Thursday, June 27, 2013

Avocado Quinoa Salad with Chickpeas

This is another favorite quinoa dish in our house, especially during the summer months.  If you like guacamole, then you are sure to love this hearty salad.  It's like guac, on steroids, with quinoa thrown in the mix.  You'll want to scoop it with chips, or with with spoon from the serving bowl.  Be careful to not give out taster bites before you're ready to eat or you may be taking an empty bowl to the table!

This is a perfect dish for a summer night with a bowl of gazpacho on the side, or just one of many "hearty sides" that make up a dinner.  Take it to a picnic and enjoy all the mmmms as people relish the goodness.  We haven't tried it, but I think it would be fabulous in a pita for a summer picnic dinner!

Adapted from this recipe.

Avocado Quinoa Salad with Chickpeas
serves 4-6 (8 cups)

  • 3/4 cup dry quinoa _ 2 cups broth
  • 2 cups packed spinach
  • 1 bunch of cilantro
  • 1/4 cup red onion, finely diced
  • 1 can chickpeas, rinsed and drained **
  • 1 pint cherry tomatoes, halved
  • 2 avocados, diced (about 2 cups)
  • 1/4 cup lemon juice
  • zest of one lemon
  • 2 tsp dijon mustard
  • 2 tsp crushed garlic
  • 2 tsp olive oil, OR **chickpea liquid
  • 1 tsp agave or honey
  • 1/2 tsp cumin
  • salt and pepper to taste
-- Make quinoa in the broth, once done, turn out into a large bowl to let cool
-- Pulse spinach and cinatro in a food processor unti small bits.  Add to quinoa bowl.
-- Add onion and chickpeas to bowl and stir.  
-- Mix dressing ingredients together and pour over quinoa, stirring well
-- Gently stir in tomatoes and avocados until everything is combined
-- Let sit/chill at least 15 minutes before serving

Monday, June 24, 2013

Pesto Quinoa with Corn and Tomatoes

This was such a great quinoa salad.  For people new to quinoa, this is a great starter.  It's simple and easy, and if the usually nutty flavor of quinoa turns you off, you can't taste it in this dish.  The pesto flavor balanced out the other sweetness of the corn and tomatoes so well.  With the added bonus of the chickpeas, it was a protein-packed main dish.

You could easily serve this as a side, or bring it to a picnic or potluck.  Omit the chickpeas if you'd like, too. My husband said it worked as a main dish, but it would work better as a hearty side.  From my perspective, it was a great, light, refreshing main dish on a hot summer night.  So, take note.  It's chick-food.  If you serve it to your man, have sweet potato fries and gazpacho and a chocked-full-of-veggies salad to go with it.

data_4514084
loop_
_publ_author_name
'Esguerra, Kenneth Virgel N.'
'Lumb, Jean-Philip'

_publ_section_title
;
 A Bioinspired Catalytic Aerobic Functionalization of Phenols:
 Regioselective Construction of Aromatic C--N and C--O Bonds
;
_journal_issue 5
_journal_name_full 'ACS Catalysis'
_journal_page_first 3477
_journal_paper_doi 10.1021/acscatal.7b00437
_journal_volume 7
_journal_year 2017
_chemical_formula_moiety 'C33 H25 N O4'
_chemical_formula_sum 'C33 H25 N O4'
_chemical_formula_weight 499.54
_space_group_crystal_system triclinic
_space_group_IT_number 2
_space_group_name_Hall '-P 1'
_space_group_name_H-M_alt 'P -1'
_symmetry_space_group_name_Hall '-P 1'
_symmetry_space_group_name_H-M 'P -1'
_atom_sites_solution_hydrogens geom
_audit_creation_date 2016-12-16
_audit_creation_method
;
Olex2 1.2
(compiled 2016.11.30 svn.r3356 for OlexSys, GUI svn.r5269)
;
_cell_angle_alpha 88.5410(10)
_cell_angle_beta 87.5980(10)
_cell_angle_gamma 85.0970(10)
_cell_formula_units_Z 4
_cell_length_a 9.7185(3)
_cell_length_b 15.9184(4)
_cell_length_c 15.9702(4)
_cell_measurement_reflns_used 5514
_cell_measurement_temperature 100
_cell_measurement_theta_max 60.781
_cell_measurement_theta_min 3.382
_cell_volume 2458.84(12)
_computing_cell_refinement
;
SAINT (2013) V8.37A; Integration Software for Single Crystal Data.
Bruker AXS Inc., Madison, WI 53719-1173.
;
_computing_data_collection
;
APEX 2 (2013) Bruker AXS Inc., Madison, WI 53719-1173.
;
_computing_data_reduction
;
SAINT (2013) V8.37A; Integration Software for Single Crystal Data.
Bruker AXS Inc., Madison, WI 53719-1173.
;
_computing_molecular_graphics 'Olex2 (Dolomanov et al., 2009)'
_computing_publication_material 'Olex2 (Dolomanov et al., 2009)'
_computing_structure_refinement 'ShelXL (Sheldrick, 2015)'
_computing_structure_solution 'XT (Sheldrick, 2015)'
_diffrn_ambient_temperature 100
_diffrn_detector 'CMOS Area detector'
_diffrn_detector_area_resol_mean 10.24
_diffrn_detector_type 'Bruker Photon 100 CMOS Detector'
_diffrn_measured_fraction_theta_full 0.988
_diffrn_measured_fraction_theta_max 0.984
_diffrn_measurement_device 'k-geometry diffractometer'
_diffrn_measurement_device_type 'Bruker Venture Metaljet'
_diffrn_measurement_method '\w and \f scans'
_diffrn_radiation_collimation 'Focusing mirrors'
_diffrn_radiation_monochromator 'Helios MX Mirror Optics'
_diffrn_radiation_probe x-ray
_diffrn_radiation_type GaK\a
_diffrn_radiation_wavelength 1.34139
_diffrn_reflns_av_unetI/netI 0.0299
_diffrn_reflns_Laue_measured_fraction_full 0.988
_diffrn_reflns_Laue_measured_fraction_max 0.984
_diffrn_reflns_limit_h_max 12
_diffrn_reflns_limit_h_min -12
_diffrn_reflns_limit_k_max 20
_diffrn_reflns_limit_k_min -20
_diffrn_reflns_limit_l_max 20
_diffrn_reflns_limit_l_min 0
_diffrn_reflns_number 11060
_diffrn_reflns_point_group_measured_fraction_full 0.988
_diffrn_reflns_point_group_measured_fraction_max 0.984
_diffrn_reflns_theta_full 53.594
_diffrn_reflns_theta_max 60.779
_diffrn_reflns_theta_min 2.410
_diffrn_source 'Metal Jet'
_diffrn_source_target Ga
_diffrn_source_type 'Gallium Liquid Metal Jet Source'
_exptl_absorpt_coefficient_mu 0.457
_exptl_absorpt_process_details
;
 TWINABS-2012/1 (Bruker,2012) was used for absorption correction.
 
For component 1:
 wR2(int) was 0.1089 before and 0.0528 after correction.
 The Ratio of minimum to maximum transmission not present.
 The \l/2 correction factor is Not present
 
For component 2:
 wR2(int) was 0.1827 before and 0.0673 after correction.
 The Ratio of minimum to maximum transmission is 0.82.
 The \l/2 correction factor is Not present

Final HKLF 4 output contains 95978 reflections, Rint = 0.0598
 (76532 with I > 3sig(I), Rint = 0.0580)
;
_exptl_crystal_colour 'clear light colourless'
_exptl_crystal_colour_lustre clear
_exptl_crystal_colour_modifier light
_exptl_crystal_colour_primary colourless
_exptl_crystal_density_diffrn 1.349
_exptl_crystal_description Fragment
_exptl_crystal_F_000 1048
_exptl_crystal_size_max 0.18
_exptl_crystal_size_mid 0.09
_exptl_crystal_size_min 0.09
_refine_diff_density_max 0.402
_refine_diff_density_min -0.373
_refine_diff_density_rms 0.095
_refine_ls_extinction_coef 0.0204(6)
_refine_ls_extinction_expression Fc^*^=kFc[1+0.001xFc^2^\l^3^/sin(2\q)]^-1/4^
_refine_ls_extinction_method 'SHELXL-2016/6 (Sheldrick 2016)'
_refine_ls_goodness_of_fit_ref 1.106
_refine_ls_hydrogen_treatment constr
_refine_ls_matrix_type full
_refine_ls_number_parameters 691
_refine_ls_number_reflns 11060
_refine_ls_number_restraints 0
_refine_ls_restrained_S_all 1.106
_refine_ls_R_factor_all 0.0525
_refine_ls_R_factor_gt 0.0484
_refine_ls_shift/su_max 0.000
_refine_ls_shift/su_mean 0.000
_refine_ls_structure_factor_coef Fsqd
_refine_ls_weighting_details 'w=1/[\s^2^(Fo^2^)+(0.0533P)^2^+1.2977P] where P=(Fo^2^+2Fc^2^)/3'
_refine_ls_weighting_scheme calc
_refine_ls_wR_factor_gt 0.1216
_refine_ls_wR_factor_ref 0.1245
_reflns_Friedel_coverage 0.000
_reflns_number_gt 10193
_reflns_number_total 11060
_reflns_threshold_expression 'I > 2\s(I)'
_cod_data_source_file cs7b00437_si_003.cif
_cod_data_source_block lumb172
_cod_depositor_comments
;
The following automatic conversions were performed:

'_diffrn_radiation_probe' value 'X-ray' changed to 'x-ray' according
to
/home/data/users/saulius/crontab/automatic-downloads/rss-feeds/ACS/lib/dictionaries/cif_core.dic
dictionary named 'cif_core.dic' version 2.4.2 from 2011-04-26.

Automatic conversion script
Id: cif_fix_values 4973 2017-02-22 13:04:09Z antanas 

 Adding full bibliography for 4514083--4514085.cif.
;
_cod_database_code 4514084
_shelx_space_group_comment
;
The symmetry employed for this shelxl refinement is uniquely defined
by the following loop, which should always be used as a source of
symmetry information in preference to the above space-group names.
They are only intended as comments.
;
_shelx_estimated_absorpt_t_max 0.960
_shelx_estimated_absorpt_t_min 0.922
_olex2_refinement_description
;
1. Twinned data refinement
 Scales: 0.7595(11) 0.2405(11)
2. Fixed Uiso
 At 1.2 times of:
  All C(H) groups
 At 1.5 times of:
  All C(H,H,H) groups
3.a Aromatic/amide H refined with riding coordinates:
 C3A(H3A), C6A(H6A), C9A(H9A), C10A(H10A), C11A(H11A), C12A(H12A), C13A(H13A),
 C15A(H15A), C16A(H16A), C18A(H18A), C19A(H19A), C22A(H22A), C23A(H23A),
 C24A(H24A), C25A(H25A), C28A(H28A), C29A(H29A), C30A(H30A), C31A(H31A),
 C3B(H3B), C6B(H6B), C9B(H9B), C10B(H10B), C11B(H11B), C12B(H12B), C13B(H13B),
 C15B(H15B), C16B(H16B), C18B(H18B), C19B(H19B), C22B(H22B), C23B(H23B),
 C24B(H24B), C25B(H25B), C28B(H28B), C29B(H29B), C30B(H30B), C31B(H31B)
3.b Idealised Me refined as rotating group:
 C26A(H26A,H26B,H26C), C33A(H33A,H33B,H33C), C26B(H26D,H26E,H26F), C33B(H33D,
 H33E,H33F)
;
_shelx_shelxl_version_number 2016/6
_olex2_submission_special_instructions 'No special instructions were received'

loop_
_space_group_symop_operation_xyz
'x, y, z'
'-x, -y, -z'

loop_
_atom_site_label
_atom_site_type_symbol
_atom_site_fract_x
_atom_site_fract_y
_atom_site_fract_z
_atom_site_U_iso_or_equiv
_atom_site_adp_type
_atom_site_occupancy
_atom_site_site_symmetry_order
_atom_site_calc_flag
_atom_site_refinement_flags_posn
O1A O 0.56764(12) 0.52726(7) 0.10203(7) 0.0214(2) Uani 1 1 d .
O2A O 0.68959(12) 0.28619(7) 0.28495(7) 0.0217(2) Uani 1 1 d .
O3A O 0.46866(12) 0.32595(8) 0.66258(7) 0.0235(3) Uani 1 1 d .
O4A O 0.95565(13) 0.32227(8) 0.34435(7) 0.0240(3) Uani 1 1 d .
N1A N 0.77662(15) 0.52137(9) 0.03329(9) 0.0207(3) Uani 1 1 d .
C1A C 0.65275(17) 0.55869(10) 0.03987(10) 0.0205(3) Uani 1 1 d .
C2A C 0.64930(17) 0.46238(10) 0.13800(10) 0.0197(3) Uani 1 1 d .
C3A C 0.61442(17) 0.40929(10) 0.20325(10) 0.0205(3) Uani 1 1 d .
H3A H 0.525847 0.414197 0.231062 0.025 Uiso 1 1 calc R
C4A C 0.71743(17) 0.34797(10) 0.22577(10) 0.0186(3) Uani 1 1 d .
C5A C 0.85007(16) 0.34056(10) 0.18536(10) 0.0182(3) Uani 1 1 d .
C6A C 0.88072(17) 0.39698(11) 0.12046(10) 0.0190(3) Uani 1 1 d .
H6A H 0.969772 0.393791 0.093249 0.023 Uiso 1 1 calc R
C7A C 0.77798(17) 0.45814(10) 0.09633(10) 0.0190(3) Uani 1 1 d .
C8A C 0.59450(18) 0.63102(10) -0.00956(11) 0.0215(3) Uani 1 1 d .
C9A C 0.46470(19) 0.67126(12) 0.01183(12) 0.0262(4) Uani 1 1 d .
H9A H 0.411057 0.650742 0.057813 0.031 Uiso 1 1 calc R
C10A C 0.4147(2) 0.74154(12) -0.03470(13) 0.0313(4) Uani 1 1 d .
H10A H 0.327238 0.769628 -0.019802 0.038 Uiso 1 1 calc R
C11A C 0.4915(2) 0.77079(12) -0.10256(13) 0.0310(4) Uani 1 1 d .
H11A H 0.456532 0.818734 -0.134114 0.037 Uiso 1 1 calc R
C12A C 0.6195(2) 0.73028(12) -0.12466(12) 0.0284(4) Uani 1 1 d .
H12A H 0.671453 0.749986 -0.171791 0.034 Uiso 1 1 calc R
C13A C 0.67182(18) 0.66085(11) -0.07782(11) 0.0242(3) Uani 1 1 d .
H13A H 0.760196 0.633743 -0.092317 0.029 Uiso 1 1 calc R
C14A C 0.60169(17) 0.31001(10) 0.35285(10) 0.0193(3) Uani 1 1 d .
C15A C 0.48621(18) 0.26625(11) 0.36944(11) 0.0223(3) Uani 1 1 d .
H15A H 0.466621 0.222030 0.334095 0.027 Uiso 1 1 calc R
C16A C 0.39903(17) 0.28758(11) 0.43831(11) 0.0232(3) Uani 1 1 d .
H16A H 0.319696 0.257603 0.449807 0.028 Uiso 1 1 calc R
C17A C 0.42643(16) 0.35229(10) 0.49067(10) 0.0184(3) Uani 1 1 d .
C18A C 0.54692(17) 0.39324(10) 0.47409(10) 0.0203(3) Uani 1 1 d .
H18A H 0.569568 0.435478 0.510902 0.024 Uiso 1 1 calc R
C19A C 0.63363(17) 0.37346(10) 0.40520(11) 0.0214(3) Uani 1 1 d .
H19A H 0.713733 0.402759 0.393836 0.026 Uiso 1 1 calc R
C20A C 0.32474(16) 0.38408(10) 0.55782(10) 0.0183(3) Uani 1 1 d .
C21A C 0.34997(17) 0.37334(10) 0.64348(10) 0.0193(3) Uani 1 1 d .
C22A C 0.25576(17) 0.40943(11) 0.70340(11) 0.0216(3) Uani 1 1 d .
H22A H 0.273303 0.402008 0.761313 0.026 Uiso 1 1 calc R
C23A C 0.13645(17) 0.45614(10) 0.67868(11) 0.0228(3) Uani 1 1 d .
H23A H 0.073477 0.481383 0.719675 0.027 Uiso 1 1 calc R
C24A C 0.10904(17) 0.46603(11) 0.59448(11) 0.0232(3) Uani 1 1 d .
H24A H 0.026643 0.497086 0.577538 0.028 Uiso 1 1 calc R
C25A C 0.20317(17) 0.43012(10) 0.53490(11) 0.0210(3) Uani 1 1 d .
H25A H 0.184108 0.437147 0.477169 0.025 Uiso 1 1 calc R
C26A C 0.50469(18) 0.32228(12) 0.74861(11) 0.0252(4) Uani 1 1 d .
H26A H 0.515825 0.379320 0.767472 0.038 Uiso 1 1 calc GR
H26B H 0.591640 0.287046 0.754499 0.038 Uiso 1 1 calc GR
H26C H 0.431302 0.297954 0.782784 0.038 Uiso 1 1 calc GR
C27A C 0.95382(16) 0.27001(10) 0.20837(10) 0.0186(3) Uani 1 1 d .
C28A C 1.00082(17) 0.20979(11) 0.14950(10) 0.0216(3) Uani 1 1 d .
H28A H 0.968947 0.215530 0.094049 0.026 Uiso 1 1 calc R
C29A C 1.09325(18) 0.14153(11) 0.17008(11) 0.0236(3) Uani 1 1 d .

Got the idea over here and tweaked it.

Pesto Quinoa with Corn and Tomatoes
serves 4 main, 6-8 sides

  • 1 14/ c dry quinoa + 2 1/2 c water
  • 3/4 c pre-made pesto
  • 1 1/2 c corn
  • 1 1/2 c cherry tomatoes, halved
  • 1 can chickpeas, rinsed and drained (for main dish)
  • salt and pepper to taste
-- Cook quinoa in water and turn out into a large bowl to cool.  
-- Once cooled slightly, stir in pesto
-- Add all remaining ingredient and gently stir
-- Eat immediately, or chill until ready to serve

Saturday, June 22, 2013

Nutrition: Quinoa

Quinoa (pronounced keen-wah) is a grain-like crop, surprisingly related to a common weed that I find growing in my garden. It is abundant in South America, particularly the Andean region, was held as sacred by the Incas, and has been regarded as the “mother grain.”

Quinoa has a relatively high protein content and contains a great balance of essential amino acids, classifying it as a “complete protein.”  The amino acid profile contains significant amounts of both lysine AND methionine--which are rarely both found in decent amounts within the same source of plant-based protein (this is the reason we typically must “complement” one type of plant-based protein with another, throughout the course of a day, to achieve a good balance--such as rice and beans).  

This pseudo-grain cooks like rice, is versatile, gluten-free, easily digestible, and a good way to naturally increase dietary consumption of protein, fiber, calcium, phosphorus, iron, magnesium, potassium, and folate.  Quinoa is also naturally pest-resistant, due to a saponin coating on the seed.  This saponin coating deters birds and other pests from tampering with the seed during growth and harvest, and is typically washed off during the post-harvest processing to make it edible.  

Much attention has been brought to quinoa lately, and you may have seen it crop up in recipes or supermarket finds here & there.  The United Nations recently dubbed 2013 as the “International Year of Quinoa,” due to its potential to contribute to the eradication of hunger, malnutrition, and poverty.